GCU article angers Northfield
NORTHFIELD — An unfortunate choice of words in one reporter’s story has put the town in an uproar.
Monday, an article by Religion News Service reporter G. Jeffrey MacDonald cited Northfield’s refusal to help pay for $30 million in infrastructure upgrades and adversarial attitude for Grand Canyon University’s decision to pull out of plans for a 5,000-student college in town.
But Northfield officials never had a chance to decide whether to help with the costs or find grants that would.
Many residents feel the article, which ran in the Washington Post, gave the town a black eye in the national press, making it look unwelcoming and uncooperative.
“Not only would the town not help cover $30 million in sewer and road upgrades, but it also reportedly called on GCU to conduct an environmental impact study at the university’s expense,” read MacDonald’s story.
The comments, which did not appear in a direct quote, were attributed to Brian Mueller, president and CEO of GCU.
Northfielders were livid at the article’s implications that the town made a decision not to help fund those improvements, or to otherwise keep the college out.
Many were concerned about how the article may affect the perceptions other potential campus candidates have of the town.
Northfield officials have had no contact with GCU since the college was offered the property on Sept. 21, according to Town Administrator Tom Hutcheson. With no idea of what GCU may need to make its plan viable, town officials never had the chance to decide whether to help GCU make those upgrades.
No decision was made by the board regarding upgrades GCU may have needed.
MacDonald based his words on a phone interview with Mueller, and provided this reporter with excerpts from the transcription of the recorded call.
“It was clear that the local group (i.e., the town) wasn’t going to be able to provide anything,” read the transcript of Mueller’s words. “The local group was just so cash strapped that it was really unable to provide anything.”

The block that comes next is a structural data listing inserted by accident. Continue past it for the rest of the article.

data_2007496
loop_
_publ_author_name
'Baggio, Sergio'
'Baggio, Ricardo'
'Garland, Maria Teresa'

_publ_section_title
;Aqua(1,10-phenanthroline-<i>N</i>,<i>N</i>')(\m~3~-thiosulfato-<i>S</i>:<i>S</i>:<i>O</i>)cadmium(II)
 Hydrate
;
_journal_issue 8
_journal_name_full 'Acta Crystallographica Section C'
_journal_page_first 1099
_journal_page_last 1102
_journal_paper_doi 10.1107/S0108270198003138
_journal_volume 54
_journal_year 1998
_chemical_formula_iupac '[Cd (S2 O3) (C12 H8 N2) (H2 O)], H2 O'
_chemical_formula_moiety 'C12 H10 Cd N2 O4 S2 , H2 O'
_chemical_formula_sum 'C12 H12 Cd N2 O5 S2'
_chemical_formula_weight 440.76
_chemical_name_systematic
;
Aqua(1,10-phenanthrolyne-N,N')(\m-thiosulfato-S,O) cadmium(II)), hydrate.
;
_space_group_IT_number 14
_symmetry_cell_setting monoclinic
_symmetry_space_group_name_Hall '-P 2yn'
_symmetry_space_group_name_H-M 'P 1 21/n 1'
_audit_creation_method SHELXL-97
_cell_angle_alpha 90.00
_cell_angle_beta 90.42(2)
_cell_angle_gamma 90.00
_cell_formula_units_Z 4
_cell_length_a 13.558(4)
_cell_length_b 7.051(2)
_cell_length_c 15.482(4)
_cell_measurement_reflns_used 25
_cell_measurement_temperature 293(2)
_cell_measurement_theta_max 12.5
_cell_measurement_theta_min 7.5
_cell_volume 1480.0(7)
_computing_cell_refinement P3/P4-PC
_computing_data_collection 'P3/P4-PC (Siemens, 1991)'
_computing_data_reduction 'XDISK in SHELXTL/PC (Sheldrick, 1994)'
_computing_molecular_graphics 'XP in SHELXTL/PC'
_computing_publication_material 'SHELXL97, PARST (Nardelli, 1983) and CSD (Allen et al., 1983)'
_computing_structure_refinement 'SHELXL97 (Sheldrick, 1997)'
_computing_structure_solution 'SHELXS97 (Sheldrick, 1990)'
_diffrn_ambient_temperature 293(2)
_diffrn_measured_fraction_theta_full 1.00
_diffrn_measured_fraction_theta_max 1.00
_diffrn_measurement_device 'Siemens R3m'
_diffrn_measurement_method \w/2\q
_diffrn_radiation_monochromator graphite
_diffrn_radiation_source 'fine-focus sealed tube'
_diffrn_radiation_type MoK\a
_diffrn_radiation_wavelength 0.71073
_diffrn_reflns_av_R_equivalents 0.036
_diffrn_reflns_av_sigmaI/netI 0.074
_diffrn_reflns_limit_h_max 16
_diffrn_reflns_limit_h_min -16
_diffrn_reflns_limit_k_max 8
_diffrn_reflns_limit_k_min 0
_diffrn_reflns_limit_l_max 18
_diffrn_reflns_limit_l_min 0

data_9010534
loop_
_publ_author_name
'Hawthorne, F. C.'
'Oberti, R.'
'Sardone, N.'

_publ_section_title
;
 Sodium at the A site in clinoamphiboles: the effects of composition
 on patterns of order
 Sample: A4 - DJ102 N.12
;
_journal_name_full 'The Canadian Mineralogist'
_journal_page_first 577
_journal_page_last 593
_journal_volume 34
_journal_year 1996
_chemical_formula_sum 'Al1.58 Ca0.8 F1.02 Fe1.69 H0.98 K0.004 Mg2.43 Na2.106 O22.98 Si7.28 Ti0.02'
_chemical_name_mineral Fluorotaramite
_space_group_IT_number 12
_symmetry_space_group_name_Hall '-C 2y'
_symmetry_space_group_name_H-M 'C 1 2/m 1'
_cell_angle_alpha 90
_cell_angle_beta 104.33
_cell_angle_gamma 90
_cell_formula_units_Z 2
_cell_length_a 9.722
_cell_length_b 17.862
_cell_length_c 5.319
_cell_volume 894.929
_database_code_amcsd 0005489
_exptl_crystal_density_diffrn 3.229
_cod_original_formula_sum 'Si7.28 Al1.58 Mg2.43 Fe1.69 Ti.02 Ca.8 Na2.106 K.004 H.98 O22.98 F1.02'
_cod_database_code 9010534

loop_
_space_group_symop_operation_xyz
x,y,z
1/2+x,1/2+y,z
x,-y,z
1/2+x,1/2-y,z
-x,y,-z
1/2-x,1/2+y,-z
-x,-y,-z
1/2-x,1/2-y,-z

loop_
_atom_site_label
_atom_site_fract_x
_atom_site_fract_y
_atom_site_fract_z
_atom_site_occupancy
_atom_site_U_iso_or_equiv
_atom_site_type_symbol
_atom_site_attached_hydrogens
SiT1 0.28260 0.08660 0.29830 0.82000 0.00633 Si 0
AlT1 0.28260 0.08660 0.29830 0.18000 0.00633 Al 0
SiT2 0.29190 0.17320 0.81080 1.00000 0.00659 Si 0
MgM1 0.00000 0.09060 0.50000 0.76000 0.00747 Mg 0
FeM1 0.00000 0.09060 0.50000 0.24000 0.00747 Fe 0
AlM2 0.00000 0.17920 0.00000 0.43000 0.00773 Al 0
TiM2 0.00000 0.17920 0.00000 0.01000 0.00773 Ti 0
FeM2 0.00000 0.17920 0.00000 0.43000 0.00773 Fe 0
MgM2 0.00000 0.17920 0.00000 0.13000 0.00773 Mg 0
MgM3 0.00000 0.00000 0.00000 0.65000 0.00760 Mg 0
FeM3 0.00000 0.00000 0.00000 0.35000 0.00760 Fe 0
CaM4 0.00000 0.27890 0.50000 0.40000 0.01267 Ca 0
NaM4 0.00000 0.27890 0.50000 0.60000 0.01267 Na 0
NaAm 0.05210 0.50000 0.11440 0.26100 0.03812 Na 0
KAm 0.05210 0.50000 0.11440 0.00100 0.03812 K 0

In a follow-up interview, Mueller told The Recorder that MacDonald’s paraphrasing of his words missed their meaning.
MacDonald’s story mentioned some residents’ concerns about the changes a 5,000-student college would make to the town of about 3,000 residents. It did not, however, mention the part of town that was waiting eagerly for GCU to come in, revitalize their town, and spur the local economy and job market.
MacDonald also paraphrased Mueller, saying “GCU got little local cooperation.” Though there had been no official communication between the college and the town, several residents had voiced their concerns to GCU officials through emails.
Before and at the September announcement, Selectboard members met informally with GCU officials, and encouraged the college to be in contact with them. After the announcement, they waited for GCU to reach out and set up a meeting, or just give them a quick update, but they didn’t hear from the college at all.
Though the Selectboard had talked about asking GCU to pay for a study on the impact the college would have on the town, no request was ever made, though the prospect of one was too much for GCU.
“One of the things that pushed us over the edge was that they had a meeting and decided that an environmental study needs to be done and that Grand Canyon should bear the costs of that study,” read Mueller’s transcribed words. “It was at that point that we said, ‘the costs are mounting. It’s becoming increasingly clear that we’re going to bear the brunt of most of these costs.’”
The study may have been a moot point; the state requires an environmental impact study for construction on the scale GCU proposed.
In follow-up interviews, Mueller told this reporter that he didn’t blame the town. Mueller said it was regrettable that MacDonald’s article did not clarify that the town was unable, rather than unwilling, to offset the infrastructure costs.
Perhaps MacDonald’s article would have raised less ire in town if it had also included the following sentence from his interview with Mueller.
“In spite of our best intentions, and (Northfield’s) best intentions as well, we were coming to the conclusion that it just wasn’t going to work,” he said.